One of the coolest things about the end of daylight savings time is staying up until 2am then watching the clock roll back. As long as you remmeber that daylight savings time is ending. Instead of an expected double take moment you start questioning your own mental stability. :)
Coolest article I've seen on the rollback - "Time to stand still" via the Bangkok Post
Call it Groundhog Hour.
On Sunday (Thailand time), most North Americans and Europeans will set their clocks back one hour and "relive" the previous 60 minutes.
For Thailand, the curious rites of the westerners mean only that the time difference between this country and the rest of the world will change.
Sunday marks the end of summer time, as it is called in Europe -- or Daylight Savings Time as the Americans and Canadians call it.
Each spring, these people put their clocks ahead one hour so that the longer days will extend even further into the evening, typically until 9 or even 10 p.m. This supposedly saves electricity.
By winter, when a solar day is well under 12 hours, they put their clocks ahead again, so that it is sunrise by the time most children go to school.
Because they often forget which way to turn the clocks on March 26 and Oct 29 (this year), these people have been forced to make up a pun, based on the seasons and the way to turn the clock: Spring ahead, Fall back.
Europe will move its clocks ahead this year at 8 a.m. Thailand time on Sunday. The US will do the same at 1 p.m. Sunday, Thailand time.
As a result, time differences will move back. Instead of 13 hours, Thailand will be 12 hours ahead of New York. Other, sample time differences as of Sunday afternoon, when Thailand will be:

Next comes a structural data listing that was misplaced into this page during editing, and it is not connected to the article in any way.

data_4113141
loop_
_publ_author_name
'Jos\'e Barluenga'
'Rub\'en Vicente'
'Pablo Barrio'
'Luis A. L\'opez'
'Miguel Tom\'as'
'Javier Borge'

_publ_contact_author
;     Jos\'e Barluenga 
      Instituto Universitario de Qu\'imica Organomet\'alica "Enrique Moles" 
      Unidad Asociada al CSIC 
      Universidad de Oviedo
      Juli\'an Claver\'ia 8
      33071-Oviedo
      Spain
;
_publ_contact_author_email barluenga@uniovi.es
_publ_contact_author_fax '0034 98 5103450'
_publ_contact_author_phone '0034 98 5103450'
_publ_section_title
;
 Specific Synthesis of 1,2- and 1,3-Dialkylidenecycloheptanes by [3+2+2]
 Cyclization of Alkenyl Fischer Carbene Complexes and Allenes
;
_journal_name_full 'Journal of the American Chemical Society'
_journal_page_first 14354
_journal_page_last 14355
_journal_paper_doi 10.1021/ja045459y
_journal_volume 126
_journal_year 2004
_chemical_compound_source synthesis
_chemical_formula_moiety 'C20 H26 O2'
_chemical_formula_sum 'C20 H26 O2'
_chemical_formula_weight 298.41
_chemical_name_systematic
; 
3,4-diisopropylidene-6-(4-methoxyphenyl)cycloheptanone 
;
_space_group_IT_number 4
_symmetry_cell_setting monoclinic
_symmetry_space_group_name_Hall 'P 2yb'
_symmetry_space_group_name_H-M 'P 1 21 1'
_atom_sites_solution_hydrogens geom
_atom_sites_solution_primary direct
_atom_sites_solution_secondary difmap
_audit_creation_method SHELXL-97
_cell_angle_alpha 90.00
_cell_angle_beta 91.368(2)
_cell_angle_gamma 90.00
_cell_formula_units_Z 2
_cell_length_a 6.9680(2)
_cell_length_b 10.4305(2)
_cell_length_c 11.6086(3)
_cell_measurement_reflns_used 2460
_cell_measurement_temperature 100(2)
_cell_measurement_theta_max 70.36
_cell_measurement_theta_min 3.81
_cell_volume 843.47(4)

13 hours ahead of Chicago
15 hours ahead of Los Angeles
7 hours ahead of London
6 hours ahead of Rome
Please check carefully for actual differences, as many provinces, states and countries have their own rules about summer/daylight time.
22.59.35 - Mark
Now, I've had people joke about how if I set out to do it, I could complete a 4 year degree in a couple year. Granted this was before HSU and the group in question didn't really realize that the reason I was so smart was because I had studied the same material before moving to NC and being forced to retake it, but this story of a kid graduating from university of in one year thanks to AP credits and an extreme schedule almost blows my mind.
I'm not so sure that the kid is a "genius". Dedicated, possibly addicted, to studying sure but Genius? I think the only reason you don't see this more is because most schools insist on making students stick to tracks and don't accomidate students who want and can handle heavy loads. I know that if a heavier load had been offered to me at HSU, I could have finished my degree in a year. There's no question that it would be more challenging and I actually would have had to apply myself to doing the work, but I'm not sure that would have been a bad thing...
07.41.25 - Mark
Of all the MySpace / Xanga / Blogger / Other social network site here youth protection disaster stories that the mainstream press is digging up I would be surprised by the stupidity of the involved school systems if I weren't so jaded by the crap schools I've been in.
One of these days, hopefully sooner rather than later, the schools with figure out that easily bypassed and highly localized filters aren't going to protect the children. The ultimate solution, the one that will really protect those not so innocent youth, is going to be competent instructors, or better yet parents, giving kids a crash course in identifiable information.
Addresses, phone numbers, social security number, the number and names of people you've slept with and your plans for world domination probably shouldn't go online. Most people already know this shit, but lets make this just like that talk about smoking - except without the hypocrisy.
That said can we stop running these damned stories about schools vs students?